Zoo City is a standalone novel set in a fictional Johannesburg, South Africa. In Zoo City, if you commit a felonious sin, the Undertow comes for you and marks you with first an animal companion that serves as a manifestation of your sin, and second a supernatural talent. Both the animal and the talent are called “mashavi.” The sinners are called “aposymbiots,” and are relegated to living in a slum known as Zoo City.
Zinzi December is an aposymbiot: her animal is a sloth named Sloth, and her talent is tracking lost things. While she prefers not to track lost persons, money is tight. So when she’s offered a sizeable sum for locating a missing young pop star, she accepts. Zinzi finds out, however, that with big money comes big risk.
Zoo City captures a textured, living world, where even the minor characters are vivid. In part, this is due to great dialogue—not the kind of highly stylistic dialogue where everyone sounds clever or cool, à la Elmore Leonard, but one that lends a verisimilitude to this breathing world. Each person sounds distinct enough to convey his or her personality, yet similar enough to constitute communities. Zoo City is written in the first person from the perspective of the articulate Zinzi. Zinzi’s observations and the rhythms of the dialogue together serve as the heartbeat of Zoo City.
World building through literature
I also enjoyed glimpses into this world via its literature. Between certain chapters, we are presented with excerpts of writing: Zinzi’s 419 scam e-mails (if I ever got such eloquently written scam e-mails, I’d probably frame them), interviews with aposymbiotic prisoners (including one whose mashavi is a butterfly suggestive of Chuang-Tzu’s butterfly), and movie reviews of a documentary featuring the first known aposymbiot, a film student turned warlord whose animal was a penguin and talent was psychic torture. I really liked this approach to world-building; it educates and entertains.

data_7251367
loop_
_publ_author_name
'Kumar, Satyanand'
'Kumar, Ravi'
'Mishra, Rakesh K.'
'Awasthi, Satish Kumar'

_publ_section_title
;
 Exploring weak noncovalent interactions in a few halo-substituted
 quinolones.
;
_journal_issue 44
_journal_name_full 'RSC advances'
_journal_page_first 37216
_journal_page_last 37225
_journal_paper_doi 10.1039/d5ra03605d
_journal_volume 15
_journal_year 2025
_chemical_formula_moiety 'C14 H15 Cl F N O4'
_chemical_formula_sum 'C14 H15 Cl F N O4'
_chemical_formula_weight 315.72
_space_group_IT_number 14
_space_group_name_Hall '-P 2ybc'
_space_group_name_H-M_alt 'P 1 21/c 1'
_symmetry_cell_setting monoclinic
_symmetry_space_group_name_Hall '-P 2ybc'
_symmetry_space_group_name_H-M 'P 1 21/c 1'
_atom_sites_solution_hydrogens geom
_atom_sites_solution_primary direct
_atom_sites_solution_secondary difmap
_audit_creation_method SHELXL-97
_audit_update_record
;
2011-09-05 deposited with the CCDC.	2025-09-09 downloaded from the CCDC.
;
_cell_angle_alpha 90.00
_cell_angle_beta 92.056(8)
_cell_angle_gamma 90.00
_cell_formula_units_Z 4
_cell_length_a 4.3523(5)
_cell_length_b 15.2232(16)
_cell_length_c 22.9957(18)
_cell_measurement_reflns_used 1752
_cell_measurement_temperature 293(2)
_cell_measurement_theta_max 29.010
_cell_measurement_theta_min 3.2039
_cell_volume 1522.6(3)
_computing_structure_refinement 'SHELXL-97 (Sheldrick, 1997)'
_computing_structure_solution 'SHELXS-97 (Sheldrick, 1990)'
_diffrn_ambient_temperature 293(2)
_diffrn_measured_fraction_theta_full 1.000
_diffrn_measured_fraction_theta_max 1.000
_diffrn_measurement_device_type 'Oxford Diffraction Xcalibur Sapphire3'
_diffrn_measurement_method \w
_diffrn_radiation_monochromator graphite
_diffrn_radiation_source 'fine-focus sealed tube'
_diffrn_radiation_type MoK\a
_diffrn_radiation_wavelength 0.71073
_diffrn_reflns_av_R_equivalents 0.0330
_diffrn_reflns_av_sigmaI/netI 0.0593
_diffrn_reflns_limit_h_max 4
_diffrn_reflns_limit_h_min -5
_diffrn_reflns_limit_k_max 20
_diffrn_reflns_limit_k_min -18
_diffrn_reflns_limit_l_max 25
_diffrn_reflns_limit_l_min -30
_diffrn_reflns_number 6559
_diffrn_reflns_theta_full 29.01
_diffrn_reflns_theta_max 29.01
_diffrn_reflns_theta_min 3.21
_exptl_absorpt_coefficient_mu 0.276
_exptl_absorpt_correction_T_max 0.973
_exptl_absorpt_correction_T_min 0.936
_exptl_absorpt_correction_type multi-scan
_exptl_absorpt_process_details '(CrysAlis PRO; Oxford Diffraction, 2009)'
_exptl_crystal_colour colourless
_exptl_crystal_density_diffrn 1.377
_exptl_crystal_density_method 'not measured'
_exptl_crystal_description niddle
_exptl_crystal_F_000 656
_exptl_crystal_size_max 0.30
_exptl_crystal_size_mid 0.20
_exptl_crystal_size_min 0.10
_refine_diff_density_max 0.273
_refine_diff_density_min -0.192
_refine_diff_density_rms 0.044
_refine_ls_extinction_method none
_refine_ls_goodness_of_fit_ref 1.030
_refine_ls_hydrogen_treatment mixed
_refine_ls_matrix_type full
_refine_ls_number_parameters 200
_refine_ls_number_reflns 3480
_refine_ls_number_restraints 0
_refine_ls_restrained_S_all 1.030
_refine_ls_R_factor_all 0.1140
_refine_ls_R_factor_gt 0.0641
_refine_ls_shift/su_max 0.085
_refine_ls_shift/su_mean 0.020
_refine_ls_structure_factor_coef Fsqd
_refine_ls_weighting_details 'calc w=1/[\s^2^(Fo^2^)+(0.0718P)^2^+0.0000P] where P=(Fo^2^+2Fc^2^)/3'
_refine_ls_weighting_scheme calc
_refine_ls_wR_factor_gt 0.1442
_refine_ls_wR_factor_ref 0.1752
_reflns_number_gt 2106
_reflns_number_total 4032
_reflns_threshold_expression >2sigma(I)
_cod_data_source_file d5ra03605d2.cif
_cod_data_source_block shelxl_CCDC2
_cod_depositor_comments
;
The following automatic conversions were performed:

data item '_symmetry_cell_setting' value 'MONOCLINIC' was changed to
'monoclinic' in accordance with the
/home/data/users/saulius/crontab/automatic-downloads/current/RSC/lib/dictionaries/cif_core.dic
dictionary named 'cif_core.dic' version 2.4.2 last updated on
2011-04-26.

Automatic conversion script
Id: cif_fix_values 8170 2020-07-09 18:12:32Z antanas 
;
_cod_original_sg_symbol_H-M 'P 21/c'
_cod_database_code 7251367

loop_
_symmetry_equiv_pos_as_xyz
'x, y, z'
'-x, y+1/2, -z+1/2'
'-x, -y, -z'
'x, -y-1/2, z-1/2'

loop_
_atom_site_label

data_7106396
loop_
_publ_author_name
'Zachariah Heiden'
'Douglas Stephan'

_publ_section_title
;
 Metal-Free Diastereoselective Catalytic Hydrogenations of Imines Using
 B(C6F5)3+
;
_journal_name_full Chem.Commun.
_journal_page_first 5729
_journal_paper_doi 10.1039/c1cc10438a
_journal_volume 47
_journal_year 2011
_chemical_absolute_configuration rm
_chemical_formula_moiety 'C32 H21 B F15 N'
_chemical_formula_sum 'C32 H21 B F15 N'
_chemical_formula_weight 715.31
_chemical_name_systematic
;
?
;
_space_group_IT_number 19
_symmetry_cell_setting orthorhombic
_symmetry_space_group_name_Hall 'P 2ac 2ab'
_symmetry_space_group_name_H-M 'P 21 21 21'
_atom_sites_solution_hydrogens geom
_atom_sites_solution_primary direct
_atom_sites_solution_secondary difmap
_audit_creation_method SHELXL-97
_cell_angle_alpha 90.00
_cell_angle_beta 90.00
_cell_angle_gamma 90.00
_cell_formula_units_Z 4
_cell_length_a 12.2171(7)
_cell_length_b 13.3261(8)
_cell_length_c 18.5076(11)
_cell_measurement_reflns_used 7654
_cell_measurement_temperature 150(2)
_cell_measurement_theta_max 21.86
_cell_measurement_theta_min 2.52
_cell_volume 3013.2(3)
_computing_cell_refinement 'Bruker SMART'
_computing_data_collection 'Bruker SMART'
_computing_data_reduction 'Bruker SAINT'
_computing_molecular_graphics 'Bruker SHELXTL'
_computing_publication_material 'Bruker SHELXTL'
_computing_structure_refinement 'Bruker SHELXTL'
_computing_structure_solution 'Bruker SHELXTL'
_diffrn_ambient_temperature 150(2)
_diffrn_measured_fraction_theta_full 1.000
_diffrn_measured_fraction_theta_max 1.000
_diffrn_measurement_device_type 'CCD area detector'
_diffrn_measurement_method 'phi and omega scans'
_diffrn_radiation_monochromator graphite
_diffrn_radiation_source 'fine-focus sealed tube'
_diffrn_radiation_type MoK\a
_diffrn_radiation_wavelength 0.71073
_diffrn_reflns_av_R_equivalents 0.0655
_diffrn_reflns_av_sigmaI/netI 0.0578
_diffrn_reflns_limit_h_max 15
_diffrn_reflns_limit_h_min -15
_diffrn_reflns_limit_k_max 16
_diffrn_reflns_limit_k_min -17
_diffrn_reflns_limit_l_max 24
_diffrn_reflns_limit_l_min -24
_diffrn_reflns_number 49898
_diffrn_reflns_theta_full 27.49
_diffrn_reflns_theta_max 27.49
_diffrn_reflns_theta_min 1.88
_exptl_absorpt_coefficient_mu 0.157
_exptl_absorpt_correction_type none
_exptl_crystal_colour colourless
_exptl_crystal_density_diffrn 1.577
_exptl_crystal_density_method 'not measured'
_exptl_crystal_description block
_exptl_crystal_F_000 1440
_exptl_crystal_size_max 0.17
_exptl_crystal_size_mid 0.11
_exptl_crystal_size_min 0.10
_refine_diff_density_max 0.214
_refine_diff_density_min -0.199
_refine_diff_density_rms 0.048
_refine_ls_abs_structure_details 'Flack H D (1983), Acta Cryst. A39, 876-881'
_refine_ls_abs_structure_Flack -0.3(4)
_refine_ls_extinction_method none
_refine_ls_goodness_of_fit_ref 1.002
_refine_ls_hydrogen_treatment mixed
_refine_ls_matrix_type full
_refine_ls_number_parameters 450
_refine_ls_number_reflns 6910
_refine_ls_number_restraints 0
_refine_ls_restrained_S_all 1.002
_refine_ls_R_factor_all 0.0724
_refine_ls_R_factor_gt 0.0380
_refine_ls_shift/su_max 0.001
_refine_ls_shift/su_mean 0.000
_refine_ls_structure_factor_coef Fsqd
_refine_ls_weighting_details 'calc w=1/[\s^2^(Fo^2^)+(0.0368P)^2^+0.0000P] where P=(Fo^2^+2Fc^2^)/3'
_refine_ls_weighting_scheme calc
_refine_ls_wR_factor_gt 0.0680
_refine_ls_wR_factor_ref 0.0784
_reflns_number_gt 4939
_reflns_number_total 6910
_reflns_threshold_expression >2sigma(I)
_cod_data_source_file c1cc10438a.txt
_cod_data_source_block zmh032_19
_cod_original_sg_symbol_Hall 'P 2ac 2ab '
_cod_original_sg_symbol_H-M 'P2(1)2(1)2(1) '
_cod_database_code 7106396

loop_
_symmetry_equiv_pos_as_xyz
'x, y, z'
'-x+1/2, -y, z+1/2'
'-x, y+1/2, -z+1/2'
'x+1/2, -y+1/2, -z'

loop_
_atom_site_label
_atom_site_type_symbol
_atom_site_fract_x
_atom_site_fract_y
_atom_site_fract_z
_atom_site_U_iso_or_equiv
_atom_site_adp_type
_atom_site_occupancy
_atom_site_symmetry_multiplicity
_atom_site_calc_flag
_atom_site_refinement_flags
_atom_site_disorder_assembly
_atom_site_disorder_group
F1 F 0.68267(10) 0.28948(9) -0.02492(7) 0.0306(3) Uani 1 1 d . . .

Even though the mashavi animals are partly reminiscent of Philip Pullman’s daemons from His Dark Materials trilogy, Beukes’s version is highly original. The animals are in part an embarrassment as a mark of sin, but there are also those humans who adopt real animals for “street cred.” For the aposymbiots who don’t get to choose their animals, however, life can be difficult if your animal is perceived as wimpy. As the Butterfly prisoner explains, “Don’t matter what you did, you got a bad-ass animal in here, you’re a bad-ass too. And it don’t matter how many people you killed, you got a Chipmunk or a Squirrel, you’re gonna be a bitch. Way it is.”
Why should you read this book?
Zoo City is one of the most original and captivating books I have read; I was hooked in five pages. Zinzi is also one of my all-time favorite heroines—she’s spunky, difficult, articulate, emotional, tough, intelligent, and repentant. If you don’t read Zoo City, you’re missing out on one of the best modern books in and outside the fantasy genre.